By Pushpanathan Sundram, PublicPolicyAsia Advisors
On the sidelines of the high stakes COP26, well-known personalities such as Prince Charles, Leonardo Di Caprio, and Sir David Attenborough were calling attention to a straightforward action to save the world – by reducing the world’s meat and dairy consumption. According to them, this action is key to saving the planet as it will lower the production and release of methane into the atmosphere.
Curbing methane emissions is critical to reaching net-zero, but we mustn’t ignore the vital role that animal protein plays in providing an essential source of healthy nutrition at affordable prices to the developing regions. This includes Asia, where more than half of the undernourished lives.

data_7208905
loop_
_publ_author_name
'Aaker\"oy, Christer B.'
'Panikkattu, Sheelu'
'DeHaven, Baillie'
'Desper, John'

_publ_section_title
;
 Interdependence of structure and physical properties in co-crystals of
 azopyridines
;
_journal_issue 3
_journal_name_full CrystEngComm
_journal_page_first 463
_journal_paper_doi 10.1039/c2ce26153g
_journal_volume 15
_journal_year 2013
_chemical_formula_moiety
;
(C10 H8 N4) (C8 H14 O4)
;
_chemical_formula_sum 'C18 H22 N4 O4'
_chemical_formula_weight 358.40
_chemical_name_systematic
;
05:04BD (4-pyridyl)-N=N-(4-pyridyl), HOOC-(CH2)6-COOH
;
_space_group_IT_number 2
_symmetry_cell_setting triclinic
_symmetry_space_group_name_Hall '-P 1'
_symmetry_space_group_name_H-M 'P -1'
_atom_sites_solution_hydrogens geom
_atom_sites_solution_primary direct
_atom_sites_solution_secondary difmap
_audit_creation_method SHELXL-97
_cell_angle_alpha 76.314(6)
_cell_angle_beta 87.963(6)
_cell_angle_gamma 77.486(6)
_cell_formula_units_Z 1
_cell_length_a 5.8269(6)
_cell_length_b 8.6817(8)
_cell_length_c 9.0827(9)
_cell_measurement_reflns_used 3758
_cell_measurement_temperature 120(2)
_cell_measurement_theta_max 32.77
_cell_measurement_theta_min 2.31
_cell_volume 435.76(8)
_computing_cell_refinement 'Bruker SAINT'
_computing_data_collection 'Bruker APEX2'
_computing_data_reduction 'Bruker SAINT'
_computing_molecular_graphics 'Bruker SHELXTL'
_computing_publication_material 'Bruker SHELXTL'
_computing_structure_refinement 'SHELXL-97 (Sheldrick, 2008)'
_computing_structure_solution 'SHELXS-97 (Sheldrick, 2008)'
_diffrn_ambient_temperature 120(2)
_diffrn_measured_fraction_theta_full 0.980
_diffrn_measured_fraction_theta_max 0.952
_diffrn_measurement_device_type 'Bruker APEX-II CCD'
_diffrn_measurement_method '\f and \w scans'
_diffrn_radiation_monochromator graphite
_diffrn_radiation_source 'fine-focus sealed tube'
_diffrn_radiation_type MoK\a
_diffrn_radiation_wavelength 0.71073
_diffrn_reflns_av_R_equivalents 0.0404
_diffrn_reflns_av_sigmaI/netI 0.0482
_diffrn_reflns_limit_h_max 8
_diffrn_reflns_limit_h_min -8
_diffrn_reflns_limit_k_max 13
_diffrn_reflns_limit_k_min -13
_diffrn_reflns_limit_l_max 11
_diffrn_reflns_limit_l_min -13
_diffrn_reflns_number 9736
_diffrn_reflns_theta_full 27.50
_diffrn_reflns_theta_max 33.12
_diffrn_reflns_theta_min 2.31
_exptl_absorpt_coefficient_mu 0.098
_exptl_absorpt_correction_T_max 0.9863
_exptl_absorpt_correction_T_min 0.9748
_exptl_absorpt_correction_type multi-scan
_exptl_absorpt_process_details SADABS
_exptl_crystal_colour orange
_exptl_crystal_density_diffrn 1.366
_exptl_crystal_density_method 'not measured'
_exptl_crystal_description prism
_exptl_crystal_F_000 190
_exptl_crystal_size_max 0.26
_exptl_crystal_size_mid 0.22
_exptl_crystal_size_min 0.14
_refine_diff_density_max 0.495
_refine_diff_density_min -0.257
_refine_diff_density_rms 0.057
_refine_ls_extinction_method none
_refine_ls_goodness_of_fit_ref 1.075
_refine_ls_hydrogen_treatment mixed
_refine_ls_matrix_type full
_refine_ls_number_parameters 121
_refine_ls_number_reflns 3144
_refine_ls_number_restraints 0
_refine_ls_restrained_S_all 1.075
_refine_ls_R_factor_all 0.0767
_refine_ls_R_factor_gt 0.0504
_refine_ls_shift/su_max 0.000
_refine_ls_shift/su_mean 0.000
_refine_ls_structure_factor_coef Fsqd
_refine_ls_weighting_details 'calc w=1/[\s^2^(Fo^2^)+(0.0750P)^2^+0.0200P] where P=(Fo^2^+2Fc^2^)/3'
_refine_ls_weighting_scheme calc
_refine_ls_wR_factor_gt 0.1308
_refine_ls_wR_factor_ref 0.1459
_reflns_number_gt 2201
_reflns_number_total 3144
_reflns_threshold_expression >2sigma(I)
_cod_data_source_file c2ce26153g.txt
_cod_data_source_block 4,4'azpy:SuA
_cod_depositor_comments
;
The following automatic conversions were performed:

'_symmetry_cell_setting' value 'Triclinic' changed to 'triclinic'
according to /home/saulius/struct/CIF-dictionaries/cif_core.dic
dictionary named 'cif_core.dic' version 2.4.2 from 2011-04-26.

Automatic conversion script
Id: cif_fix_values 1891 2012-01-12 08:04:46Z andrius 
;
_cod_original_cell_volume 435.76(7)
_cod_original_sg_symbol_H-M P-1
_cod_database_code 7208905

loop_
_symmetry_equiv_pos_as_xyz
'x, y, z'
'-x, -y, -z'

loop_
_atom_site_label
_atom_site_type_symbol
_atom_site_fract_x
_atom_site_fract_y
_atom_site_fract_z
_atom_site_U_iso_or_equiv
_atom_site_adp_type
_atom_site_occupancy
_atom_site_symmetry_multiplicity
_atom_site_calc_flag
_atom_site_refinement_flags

Asia is expected to lead the global consumption of meat and dairy products in the next decade as the population grows, disposable income rises, and urbanization expands.
The Intergovernmental Panel on Climate Change (IPCC) of the United Nations’ analysis warns that the pathways to limit global warming to 1.5 degrees must be accompanied by deep reductions in methane emissions. Out of the five key industries which emit the highest amount of methane – oil and gas, coal, agriculture, solid waste, and wastewater – the agriculture sector, which includes livestock production, rice cultivation, and biomass burning, makes up about 40 – 50% of global methane emissions.
Science and technologies needs to drive sustainability